Server Queue Full - a solution

This would help prevent situations like this from happening in the future, along with making repetitive use so much more time efficient for everyone forging.

Continuing the discussion from Top Wanted Features from Glowforge / Begging Session:

Glowfrog approves


Is the Server Queue currently full?

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seems like it is processing jobs ate close to “normal” at the moment. ( just started an 8 minute ish cut and it flowed smoothly with very little lag).

I haven’t run into this problem yet but I can definitely see myself being pretty salty if I ever do. I only get a short amount of time per day to work on the GF, so if the great Cloud™ deems that it cannot process my job because it’s queue is full… well then we got a problem. So the ability to “preprocess” jobs would be at least a partial work around for some cases. They need to look into this quite seriously if the queue full thing becomes an issue that pops up more often.


My prediction: never going to happen.

I may be wrong, but I just think it’s a dead end. Besides, it is almost never an issue, and we’re not even sure what the problem was in this case. It may have had nothing to do with actually being overloaded.

It was a pretty big issue yesterday

I agree. Probably won’t happen. But eventually they NEED to look at allowing offline use of the machine. One of the (admittedly many) selling points when I went to buy the GF was that they had said they were going to open source it so people could write software for it that wouldn’t keep it tied to the cloud. I just don’t want to wait until it becomes necessary for that to happen before it does happen. No matter how much we want to think otherwise, companies pop up and die often. And hardware that is tied to a service with those companies becomes a boat anchor (I did NOT say paperweight, people… I didn’t. :smiley: ) Just look at all of the 3rd party NEST hardware that relied on NEST’s cloud service integration. Once google bought them and got rid of that cloud service… POOF. Every one of those devices became a pretty decoration for people to sit on an end table and wonder where their money went. Not to mention the companies that lost revenue streams practically overnight. Things happen and we don’t want to be suddenly sitting on the outside looking in, wondering if someone is going to be able to successfully hack the hardware to allow us to use GRBL or some such software.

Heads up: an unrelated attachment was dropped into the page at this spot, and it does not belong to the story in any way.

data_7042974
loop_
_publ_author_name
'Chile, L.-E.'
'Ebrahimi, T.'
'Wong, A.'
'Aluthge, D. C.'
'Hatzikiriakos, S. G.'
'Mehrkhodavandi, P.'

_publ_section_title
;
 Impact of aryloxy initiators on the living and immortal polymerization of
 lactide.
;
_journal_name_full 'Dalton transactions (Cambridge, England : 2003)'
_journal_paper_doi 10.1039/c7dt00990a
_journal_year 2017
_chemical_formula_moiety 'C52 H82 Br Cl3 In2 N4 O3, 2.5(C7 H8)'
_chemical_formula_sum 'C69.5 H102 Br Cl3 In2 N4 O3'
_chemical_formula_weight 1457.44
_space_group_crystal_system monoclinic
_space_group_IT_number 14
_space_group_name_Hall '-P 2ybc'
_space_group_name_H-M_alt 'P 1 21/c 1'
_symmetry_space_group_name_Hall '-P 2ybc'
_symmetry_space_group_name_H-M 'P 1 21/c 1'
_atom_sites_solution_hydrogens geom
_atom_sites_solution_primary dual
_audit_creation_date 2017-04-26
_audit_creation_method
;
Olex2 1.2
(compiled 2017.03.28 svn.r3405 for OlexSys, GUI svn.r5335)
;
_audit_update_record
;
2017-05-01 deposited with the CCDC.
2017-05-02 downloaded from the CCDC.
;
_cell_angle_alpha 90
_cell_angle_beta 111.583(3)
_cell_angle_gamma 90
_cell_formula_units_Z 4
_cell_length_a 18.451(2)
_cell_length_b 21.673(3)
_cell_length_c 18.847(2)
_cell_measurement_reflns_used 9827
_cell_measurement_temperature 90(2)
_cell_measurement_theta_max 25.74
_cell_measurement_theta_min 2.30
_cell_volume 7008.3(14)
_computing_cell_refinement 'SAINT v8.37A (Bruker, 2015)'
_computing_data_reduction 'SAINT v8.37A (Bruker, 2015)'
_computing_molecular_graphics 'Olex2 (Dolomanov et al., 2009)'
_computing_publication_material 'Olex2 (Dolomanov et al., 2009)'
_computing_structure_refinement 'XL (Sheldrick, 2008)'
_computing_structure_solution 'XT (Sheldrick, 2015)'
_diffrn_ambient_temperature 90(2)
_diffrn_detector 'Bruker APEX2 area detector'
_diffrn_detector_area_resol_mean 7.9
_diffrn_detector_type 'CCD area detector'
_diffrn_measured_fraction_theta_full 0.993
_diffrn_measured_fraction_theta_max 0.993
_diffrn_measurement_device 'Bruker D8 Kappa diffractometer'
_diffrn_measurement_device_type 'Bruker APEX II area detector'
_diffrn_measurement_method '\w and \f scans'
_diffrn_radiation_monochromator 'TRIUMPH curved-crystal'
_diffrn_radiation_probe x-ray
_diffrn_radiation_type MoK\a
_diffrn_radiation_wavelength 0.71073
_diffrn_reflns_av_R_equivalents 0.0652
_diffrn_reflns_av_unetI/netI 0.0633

(Disclaimer: everything in my reply is opinion)

No they don’t. You want them to, but that doesn’t mean they need to.

[“it” being the firmware, not the server side processing routines, so it’s kind of not what you want] They did. It’s on the forum. It’s hard to search for it, but it’s out there… it just came up recently, Jules produced the link from the ether, I think. Hunt around if you haven’t seen it.

True, but this wouldn’t be GF’s problem. Companies aren’t your friends, they don’t owe you much of anything. If GF went out of business tomorrow, they wouldn’t be on the hook for anything, they don’t have a contract with us.

Some lawyer somewhere would probably take on the case and try to extract some cash out of the situation, but I wouldn’t hold my breath. You’re talking about a company that doesn’t feel like it needs to provide itemized invoices on repairs, you really think they’ll get too upset if we wish we could do stuff offline in the event of their demise?

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Was a major issue yesterday

Right. That is what the server was reporting. Doesn’t mean it actually was under that much load.

Not sure what architecture they use but there have been bugs in nginx before that reported that even when the server was ok.

It would be incredibly smart for them to do this though.

One of the biggest stated detractors of purchasing a glowforge is the online component and the possibility of not being able to use your forge due to an outage.

This possibility is now becoming a reality after multiple instances of service being unavailable.

Not only that, but unnecessarily repeating compute intensive work is one of the biggest taboos in computing.

Providing customers with the ability to skip long waits to do their work, while simultaneously reducing queue times for others, as well as heavy compute expenditures, would be a big win for everyone.